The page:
Speculative but deeply informed on context: Trust Juan Cole to provide a more nuanced analysis of the Chechen/Muslim matrix at the back of the Boston bombings. The novels of Conrad and Turgenev and Dostoevsky tell us more about the psychology of terrorism than a lot of the current media outlets.
The anger and embarrassment visible in the interviews given on Friday by the uncle and the aunt of Tamerlan and Dzhokhar Tsarnaev, the alleged Boston Marathon bombers, are entirely understandable.
But I see clues here to family dynamics that may be important in understanding what happened. In Ivan Turgenev’s 1862, novel, “Fathers and Sons,” the old man’s son, Arkady, comes back home after studies with a friend, Bazarov, after both had adopted the radical philosophy of Nihilism. Their radicalism roiled the family for a while, until Bazarov’s death. (Later, in 1881, Nihilists assassinated Tsar Alexander II).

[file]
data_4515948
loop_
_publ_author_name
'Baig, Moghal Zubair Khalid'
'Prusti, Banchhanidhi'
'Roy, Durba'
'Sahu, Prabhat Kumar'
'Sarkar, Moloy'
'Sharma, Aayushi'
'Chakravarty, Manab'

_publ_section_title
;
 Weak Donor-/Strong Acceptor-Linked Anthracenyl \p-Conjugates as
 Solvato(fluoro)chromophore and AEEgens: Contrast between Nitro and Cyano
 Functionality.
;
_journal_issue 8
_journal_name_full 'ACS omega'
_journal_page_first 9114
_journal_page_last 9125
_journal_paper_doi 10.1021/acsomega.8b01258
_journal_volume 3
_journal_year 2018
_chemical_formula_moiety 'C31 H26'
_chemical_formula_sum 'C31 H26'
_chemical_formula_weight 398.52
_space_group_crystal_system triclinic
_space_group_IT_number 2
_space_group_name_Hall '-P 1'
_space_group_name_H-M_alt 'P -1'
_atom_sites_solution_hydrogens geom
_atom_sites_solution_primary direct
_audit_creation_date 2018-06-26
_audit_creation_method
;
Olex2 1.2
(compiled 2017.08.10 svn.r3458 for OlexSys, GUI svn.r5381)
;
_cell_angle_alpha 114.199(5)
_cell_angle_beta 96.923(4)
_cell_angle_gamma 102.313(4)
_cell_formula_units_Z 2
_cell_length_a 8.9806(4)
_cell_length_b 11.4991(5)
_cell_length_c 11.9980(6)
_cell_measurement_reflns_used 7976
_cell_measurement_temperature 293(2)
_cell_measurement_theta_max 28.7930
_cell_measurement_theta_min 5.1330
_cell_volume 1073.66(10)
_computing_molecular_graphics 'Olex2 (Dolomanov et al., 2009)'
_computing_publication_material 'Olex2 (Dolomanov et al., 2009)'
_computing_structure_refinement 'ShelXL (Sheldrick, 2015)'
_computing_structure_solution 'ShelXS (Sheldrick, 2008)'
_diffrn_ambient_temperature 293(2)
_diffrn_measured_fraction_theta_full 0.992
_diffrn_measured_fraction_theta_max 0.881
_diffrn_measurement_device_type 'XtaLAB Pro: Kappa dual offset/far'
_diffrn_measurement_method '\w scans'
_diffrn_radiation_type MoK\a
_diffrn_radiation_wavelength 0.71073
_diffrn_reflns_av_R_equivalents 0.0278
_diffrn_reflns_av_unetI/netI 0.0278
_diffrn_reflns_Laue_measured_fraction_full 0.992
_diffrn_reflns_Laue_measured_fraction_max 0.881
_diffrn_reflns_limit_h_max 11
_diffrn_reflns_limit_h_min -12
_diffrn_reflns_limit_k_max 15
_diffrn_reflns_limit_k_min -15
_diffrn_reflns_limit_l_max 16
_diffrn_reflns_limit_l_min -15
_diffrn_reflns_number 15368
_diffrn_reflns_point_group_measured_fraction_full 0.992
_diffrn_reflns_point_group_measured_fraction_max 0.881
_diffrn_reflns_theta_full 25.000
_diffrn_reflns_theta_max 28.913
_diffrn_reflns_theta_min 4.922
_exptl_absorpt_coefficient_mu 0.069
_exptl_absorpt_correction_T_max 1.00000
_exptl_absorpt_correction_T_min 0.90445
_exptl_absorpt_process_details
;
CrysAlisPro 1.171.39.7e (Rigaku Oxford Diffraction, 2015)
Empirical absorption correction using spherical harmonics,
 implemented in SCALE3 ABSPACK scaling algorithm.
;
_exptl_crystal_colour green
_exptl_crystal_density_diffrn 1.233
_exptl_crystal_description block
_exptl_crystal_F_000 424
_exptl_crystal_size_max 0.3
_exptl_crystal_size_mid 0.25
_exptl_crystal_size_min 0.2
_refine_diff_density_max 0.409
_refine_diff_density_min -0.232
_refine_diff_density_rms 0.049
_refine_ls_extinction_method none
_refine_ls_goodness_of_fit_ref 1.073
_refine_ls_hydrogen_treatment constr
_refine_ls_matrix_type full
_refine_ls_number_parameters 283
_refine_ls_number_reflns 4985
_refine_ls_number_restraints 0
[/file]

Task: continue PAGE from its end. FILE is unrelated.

This is really interesting, because the night right before the bombings, I was reading Crime And Punishment where Raskolnikov is being interviewed by the investigator, who finds his views on criminal justification interesting – that a crime is justified, even if innocent people have to die, if it is done for the great good. I put the book down after that point and went to sleep and the next day was shocked by the news. Then it turns out these guys are of Russian descent and that the Russians government was interested in them. Can’t help wondering how much Russian subversive history and literature has to do with their actions.
Thank you for this response. I was hoping people would respond to this psycho/political/literary approach just the way you do. Lermontov and Tolstoy also were immersed in the conflicted world of the Caucasus and it’s surprising and thought-provoking to see those thematic threads in the Boston case as well. Amazing coincidence that you were reading Dostoevsky just then.